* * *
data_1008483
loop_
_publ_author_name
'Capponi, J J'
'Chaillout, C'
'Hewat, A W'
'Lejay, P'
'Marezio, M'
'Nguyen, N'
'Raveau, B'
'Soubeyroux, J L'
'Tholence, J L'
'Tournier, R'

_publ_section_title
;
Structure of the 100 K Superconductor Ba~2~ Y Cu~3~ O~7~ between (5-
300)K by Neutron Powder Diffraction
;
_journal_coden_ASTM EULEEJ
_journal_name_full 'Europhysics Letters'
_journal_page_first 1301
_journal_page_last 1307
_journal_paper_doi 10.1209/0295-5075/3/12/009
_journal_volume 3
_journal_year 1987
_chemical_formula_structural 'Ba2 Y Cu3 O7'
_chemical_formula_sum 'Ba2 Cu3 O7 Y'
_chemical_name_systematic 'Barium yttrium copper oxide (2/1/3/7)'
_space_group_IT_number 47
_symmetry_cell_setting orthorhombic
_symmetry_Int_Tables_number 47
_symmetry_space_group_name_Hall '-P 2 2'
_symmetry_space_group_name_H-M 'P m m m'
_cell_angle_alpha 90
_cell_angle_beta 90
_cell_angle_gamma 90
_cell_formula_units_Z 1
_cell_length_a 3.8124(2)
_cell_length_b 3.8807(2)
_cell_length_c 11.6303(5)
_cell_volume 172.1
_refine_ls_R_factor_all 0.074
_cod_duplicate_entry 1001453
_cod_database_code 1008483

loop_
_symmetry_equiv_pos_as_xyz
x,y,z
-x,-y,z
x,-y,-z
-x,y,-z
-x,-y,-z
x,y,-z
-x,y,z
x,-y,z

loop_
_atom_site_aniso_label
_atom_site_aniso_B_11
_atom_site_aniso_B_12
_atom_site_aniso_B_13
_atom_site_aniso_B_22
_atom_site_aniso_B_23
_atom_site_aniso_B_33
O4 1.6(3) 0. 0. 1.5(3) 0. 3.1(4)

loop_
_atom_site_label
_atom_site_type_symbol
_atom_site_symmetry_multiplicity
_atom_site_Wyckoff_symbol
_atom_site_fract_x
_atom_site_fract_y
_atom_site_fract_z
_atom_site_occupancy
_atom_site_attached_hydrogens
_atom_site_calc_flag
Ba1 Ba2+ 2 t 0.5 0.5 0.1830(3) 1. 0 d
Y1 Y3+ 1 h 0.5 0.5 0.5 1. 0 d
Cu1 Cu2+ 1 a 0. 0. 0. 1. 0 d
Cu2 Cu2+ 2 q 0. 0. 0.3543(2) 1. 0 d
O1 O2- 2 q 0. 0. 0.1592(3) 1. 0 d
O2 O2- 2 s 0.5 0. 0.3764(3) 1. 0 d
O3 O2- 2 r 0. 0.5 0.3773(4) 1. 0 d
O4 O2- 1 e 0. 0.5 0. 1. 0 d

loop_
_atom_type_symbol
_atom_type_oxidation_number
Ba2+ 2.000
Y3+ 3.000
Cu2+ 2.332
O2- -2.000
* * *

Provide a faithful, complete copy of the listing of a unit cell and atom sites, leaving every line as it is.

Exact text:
data_1008483
loop_
_publ_author_name
'Capponi, J J'
'Chaillout, C'
'Hewat, A W'
'Lejay, P'
'Marezio, M'
'Nguyen, N'
'Raveau, B'
'Soubeyroux, J L'
'Tholence, J L'
'Tournier, R'

_publ_section_title
;
Structure of the 100 K Superconductor Ba~2~ Y Cu~3~ O~7~ between (5-
300)K by Neutron Powder Diffraction
;
_journal_coden_ASTM EULEEJ
_journal_name_full 'Europhysics Letters'
_journal_page_first 1301
_journal_page_last 1307
_journal_paper_doi 10.1209/0295-5075/3/12/009
_journal_volume 3
_journal_year 1987
_chemical_formula_structural 'Ba2 Y Cu3 O7'
_chemical_formula_sum 'Ba2 Cu3 O7 Y'
_chemical_name_systematic 'Barium yttrium copper oxide (2/1/3/7)'
_space_group_IT_number 47
_symmetry_cell_setting orthorhombic
_symmetry_Int_Tables_number 47
_symmetry_space_group_name_Hall '-P 2 2'
_symmetry_space_group_name_H-M 'P m m m'
_cell_angle_alpha 90
_cell_angle_beta 90
_cell_angle_gamma 90
_cell_formula_units_Z 1
_cell_length_a 3.8124(2)
_cell_length_b 3.8807(2)
_cell_length_c 11.6303(5)
_cell_volume 172.1
_refine_ls_R_factor_all 0.074
_cod_duplicate_entry 1001453
_cod_database_code 1008483

loop_
_symmetry_equiv_pos_as_xyz
x,y,z
-x,-y,z
x,-y,-z
-x,y,-z
-x,-y,-z
x,y,-z
-x,y,z
x,-y,z

loop_
_atom_site_aniso_label
_atom_site_aniso_B_11
_atom_site_aniso_B_12
_atom_site_aniso_B_13
_atom_site_aniso_B_22
_atom_site_aniso_B_23
_atom_site_aniso_B_33
O4 1.6(3) 0. 0. 1.5(3) 0. 3.1(4)

loop_
_atom_site_label
_atom_site_type_symbol
_atom_site_symmetry_multiplicity
_atom_site_Wyckoff_symbol
_atom_site_fract_x
_atom_site_fract_y
_atom_site_fract_z
_atom_site_occupancy
_atom_site_attached_hydrogens
_atom_site_calc_flag
Ba1 Ba2+ 2 t 0.5 0.5 0.1830(3) 1. 0 d
Y1 Y3+ 1 h 0.5 0.5 0.5 1. 0 d
Cu1 Cu2+ 1 a 0. 0. 0. 1. 0 d
Cu2 Cu2+ 2 q 0. 0. 0.3543(2) 1. 0 d
O1 O2- 2 q 0. 0. 0.1592(3) 1. 0 d
O2 O2- 2 s 0.5 0. 0.3764(3) 1. 0 d
O3 O2- 2 r 0. 0.5 0.3773(4) 1. 0 d
O4 O2- 1 e 0. 0.5 0. 1. 0 d

loop_
_atom_type_symbol
_atom_type_oxidation_number
Ba2+ 2.000
Y3+ 3.000
Cu2+ 2.332
O2- -2.000